Today was Tokyo Electric's shareholders meeting. 9,300 people and it went on for over six hours. Calls for the management to take responsiblity. A motion calling on the company to pull out of nuclear power (supported by Minami Soma and Shirakawa local authorities - unprecendented) was rejected. A lot of angry people. No wonder as the share price has fallen from ￥2,121 before the accident to ￥316 now and the company has a massive deficit with more, much more, to come.
Relations are at rock bottom and weren't helped by news leaked at the weekend of plans to build steel walls underground in reactor 1 to stop contaminated water seeping into the sea. Tokyo Electric informed the government but in view of the cost (one billion yen) asked that the information be withheld until after the shareholders' meeting. (It seems that the uranium that melted through the inner casing into the containment vessel has probably now made a hole in that and is sitting on the concrete at the bottom of the building and seeping into the ground.)
But there is good news. As of four o'clock this afternoon the filtration system is working at last. It's a massive circuit - four kilometres of pipework - which will circulate and clean water for all three reactors. No need to add water for cooling (which was about to overflow) and a start made on cleaning the 110,000 tons of contaminated water which has accumulated.
Nearer to home the clean up continues. School yards have had the topmost soil removed and now attention has turned to the routes children take to go to school. Drains and ditches have high radiation and the vegetation is being removed and the areas cleaned with power hoses. No one's quite sure what to do with the weeds and dead leaves that are removed. Probably just pile them up and put a blue sheet over the top like the soil in the schoolyards.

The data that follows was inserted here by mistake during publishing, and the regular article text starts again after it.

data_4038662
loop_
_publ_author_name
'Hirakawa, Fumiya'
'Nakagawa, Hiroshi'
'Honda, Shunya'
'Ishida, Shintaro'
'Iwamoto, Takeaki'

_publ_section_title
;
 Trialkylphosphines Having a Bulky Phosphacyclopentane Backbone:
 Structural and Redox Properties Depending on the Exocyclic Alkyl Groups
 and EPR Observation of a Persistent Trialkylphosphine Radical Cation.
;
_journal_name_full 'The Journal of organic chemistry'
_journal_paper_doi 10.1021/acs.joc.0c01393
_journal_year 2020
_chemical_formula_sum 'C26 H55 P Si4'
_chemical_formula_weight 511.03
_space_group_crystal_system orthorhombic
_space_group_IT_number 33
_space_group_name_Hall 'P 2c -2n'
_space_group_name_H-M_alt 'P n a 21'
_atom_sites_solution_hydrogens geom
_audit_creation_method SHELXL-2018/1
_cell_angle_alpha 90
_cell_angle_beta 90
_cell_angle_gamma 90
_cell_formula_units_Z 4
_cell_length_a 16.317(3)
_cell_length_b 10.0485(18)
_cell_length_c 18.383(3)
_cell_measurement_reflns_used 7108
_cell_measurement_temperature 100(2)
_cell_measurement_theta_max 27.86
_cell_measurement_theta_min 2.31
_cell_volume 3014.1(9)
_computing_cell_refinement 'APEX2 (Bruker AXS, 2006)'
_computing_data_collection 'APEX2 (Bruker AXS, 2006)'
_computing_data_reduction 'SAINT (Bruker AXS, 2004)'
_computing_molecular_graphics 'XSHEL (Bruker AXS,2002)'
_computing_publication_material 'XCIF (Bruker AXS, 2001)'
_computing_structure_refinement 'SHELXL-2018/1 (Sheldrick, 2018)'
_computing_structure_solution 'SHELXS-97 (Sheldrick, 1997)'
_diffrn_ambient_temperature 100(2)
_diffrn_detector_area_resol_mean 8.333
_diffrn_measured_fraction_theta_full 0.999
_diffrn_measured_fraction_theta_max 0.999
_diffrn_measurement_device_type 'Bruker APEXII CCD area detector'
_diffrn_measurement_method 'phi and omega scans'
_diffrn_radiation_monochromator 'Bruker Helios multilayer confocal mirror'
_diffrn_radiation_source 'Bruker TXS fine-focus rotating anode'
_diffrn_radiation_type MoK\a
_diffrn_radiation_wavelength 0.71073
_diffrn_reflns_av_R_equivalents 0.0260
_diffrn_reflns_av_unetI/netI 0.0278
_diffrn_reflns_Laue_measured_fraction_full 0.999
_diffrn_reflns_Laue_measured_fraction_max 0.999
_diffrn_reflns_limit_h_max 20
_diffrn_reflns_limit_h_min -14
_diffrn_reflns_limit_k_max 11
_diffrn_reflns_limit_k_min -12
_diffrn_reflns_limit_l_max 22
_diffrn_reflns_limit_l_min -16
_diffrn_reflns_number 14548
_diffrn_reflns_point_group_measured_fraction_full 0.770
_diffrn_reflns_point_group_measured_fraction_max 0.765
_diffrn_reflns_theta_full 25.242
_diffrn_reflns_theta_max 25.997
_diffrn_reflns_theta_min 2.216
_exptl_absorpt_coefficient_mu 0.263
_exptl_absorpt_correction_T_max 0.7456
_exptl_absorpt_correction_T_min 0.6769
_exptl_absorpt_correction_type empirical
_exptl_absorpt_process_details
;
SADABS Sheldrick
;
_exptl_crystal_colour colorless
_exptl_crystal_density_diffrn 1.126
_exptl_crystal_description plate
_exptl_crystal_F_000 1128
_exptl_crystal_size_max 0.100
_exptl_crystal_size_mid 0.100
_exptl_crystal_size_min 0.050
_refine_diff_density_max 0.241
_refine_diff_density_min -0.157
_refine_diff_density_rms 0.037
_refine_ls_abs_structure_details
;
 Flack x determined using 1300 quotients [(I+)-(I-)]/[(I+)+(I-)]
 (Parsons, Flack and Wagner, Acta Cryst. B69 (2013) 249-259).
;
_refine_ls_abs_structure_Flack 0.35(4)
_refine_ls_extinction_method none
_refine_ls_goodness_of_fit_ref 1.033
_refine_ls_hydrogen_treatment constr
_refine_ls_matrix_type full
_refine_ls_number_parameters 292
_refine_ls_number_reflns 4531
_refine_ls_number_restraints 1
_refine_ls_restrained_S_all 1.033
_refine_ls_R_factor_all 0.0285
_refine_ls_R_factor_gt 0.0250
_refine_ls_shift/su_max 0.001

Apparently all two million of us Fukushima citizens are to be surveyed soon and amid much fanfare ten evacuees from Namie-machi now living in Fukushima city were bussed to Chiba today to have thyroid and full body tests for internal exposure (naibu hibaku 内部被爆）. The results come out mid July. This is of course the big question, what we all want to know. It's one thing measuring levels outside but we're breathing this stuff in. We want to know how much we've been exposed.
Yesterday I was at a business lunch sitting between two people I've know for a long time but haven't seen since the quake. The man on my right told me he got his two teenage daughters into schools in Kyoto from the new school year in April. So his wife and daughters are now living in Kyoto. The lady on my left has two primary school age sons. She's a mainstay of the family business and can't leave but every Friday night she drives her kids to a place they have in Niigata two hours drive away (160 kms). To get away from the radiation and to have a place to go to - just in case. Also talk of various people having their gardens cleared.
It's certainly stressful living here. But I'm trying to be like the 92 year old man on TV who told us it's important to be positive, and build up our natural resistance. Konbu (seaweed) is a good food and I take sea kelp tablets religiously (thank you again, Heidi) and the guy said apples are good because of their natural pectin. I wonder if jam works?
Love to you all